“Marine Fisheries Trainees Doing Artificial Reef Construction,” Avram Primack, Peace Corps Community Archive
Avram Primack served his time in the Peace Corps (1987-1989) in the Philippines working with marine fisheries. One of the goals of the Peace Corps is to “to help the people of interested countries in meeting their need for trained men and women.” For many Filipinos, fishing is a major source of both nourishment and trade.Coastal Resources Management Volunteers continue to support the Filipino communities by creating eco-friendly environments that provide food and revenue for local fishermen.
One of the methods employed by Peace Corps volunteers is the construction of artificial reefs. The practice of artificial reef construction is thousands of years old. Recently, such reefs have been used to create semi-permanent habitats for fish as well as preventing erosion of crucial shorelines. These reefs give local communities the environmental support they need for economic development, which is especially crucial in the islands of the Philippines.
Between 1973 and 1975, Jonathan Green served in the Kanchanaburi Province of Thailand assisting with malaria control. While in Thailand, Green observed how communities use rivers to transport goods and materials. During the rainy season, roads become impassable quagmires. Rivers are thus the primary means of transportation and communication when there are no asphalt roads in the area.
Service in the Peace Corps gives volunteers the opportunity not only to assist local development, but to gain new appreciation for the environment and how other cultures live side by side with various environmental concerns.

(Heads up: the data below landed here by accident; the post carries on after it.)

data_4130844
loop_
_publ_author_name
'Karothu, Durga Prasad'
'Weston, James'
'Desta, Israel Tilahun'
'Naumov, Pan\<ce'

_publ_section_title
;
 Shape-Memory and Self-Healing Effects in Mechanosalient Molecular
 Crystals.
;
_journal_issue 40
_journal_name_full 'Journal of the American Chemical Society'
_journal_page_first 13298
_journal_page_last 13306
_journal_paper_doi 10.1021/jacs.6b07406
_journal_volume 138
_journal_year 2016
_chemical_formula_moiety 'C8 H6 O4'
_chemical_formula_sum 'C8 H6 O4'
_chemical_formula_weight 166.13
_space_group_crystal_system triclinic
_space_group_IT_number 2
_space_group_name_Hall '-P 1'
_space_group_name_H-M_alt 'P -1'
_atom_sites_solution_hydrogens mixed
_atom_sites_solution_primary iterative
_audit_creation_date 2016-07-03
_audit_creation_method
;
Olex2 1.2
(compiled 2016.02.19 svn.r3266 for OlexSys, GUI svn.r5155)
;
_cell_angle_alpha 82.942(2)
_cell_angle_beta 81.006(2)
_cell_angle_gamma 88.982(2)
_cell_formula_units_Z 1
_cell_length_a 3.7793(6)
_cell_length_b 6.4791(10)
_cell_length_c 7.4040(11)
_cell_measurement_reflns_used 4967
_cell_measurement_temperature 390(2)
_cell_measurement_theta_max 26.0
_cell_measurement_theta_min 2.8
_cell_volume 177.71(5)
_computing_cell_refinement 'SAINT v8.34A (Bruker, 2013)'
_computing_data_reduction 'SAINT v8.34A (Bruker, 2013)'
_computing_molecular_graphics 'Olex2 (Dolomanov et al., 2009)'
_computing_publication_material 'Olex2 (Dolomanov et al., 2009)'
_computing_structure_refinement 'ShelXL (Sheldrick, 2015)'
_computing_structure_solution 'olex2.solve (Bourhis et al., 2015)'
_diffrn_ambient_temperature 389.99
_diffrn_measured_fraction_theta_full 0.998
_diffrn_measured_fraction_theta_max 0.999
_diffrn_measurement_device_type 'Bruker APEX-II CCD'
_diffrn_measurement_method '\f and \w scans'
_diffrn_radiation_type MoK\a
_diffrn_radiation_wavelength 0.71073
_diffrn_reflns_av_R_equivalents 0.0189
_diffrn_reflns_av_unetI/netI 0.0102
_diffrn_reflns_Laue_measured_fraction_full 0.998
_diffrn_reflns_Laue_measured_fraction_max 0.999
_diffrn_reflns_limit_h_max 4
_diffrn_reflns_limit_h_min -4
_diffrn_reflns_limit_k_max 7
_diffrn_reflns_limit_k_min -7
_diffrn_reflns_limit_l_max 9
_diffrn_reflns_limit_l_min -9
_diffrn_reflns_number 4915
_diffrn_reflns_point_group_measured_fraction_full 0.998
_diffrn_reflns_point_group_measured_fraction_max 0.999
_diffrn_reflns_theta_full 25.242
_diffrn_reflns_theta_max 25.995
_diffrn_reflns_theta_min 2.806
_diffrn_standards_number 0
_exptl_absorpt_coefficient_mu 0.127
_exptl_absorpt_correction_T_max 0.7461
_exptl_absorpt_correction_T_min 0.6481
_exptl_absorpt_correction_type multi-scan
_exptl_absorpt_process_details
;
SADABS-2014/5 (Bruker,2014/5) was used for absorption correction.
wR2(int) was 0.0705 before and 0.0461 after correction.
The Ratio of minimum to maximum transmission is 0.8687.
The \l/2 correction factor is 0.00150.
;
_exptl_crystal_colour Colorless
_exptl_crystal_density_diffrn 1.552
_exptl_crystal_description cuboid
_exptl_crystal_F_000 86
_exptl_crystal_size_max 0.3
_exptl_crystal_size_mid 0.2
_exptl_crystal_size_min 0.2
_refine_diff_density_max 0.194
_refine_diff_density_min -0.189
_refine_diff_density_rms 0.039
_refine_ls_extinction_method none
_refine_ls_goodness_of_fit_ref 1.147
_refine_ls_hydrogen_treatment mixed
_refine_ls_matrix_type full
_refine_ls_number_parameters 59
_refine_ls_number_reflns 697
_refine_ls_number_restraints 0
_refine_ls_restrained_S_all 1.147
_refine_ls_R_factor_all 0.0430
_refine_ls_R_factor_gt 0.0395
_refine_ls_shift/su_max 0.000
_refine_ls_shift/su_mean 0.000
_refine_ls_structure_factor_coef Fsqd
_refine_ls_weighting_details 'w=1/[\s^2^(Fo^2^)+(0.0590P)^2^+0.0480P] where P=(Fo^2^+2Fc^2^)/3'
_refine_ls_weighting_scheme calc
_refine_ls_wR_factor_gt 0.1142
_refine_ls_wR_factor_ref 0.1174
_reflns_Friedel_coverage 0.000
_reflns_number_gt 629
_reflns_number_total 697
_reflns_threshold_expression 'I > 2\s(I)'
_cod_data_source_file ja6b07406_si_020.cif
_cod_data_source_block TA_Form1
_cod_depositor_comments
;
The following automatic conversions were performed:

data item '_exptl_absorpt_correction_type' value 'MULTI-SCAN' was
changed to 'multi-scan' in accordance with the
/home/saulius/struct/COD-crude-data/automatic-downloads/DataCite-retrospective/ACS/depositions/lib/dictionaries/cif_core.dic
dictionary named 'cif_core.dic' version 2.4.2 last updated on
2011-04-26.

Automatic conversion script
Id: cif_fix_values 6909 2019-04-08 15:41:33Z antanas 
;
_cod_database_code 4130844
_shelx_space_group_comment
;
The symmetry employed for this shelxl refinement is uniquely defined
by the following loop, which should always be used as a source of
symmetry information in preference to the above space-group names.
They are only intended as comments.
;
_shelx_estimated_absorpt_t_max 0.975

“People are loading bamboo in barges, presumably to take down the river to sell in the big cities”, Jonathan Green, American University Peace Corps Community Archive. In other countries such as Thailand, Peace Corps volunteers observe how crucial waterways are in the economy of local communities.
Below are images of local citizens taken by Peace Corps volunteers. Each photograph captures local culture and customs through the nation’s people — as artisans, students, families, and participants in celebrations.
“Paraguayan artisan making ‘nanduti’ (spider-web lace) in her home shop in Itagua, the center of the nanduti artistry.” Caption written by Robert Meade.
“Students husking–polishing the floor with a coconut husk. At 7:00 AM–before school duties.” Caption written by Joyce Emery Johnston
“Campesino home and family.” Caption written by Robert Meade.
Celebration. Captured by Norm and Janet Heise while working for Walt Sangree, professor of anthropology. circa 1963-1965.
Images offer a chance to peak inside someone else’s world. Often, they provide the best means for understanding an event in the past, or an experience beyond our own comprehension. This is especially true when it comes to the many exciting and exotic opportunities encountered by Peace Corps volunteers.
Reading about these experiences, or hearing RPCVs recall stories from the past, doesn’t convey the same understanding as seeing it with your own eyes–even if that means through a photograph. While they may have faced difficult challenges and unpleasant moments, Peace Corps volunteers also witnessed beautiful landscapes, sampled local cuisine, and embraced traditional cultures and customs.
From ordinary to the unusual, images in the PCCA depict the wide variety of Peace Corps volunteers’ experiences. Enjoy a few of the images found in the collection.
Miango Village near Jos. Home of the Irigwe people studied by Walt Sangree, professor of anthropology at Rochester University. circa 1963-1965.
A Peace Corps volunteer followed by a crowd of children. Winifred Boge remembered, “she always got a big ‘following’–she was smiling and friendly to all.”
Peace Corps volunteer on top of a termite mound in Concepcion, Paraguay.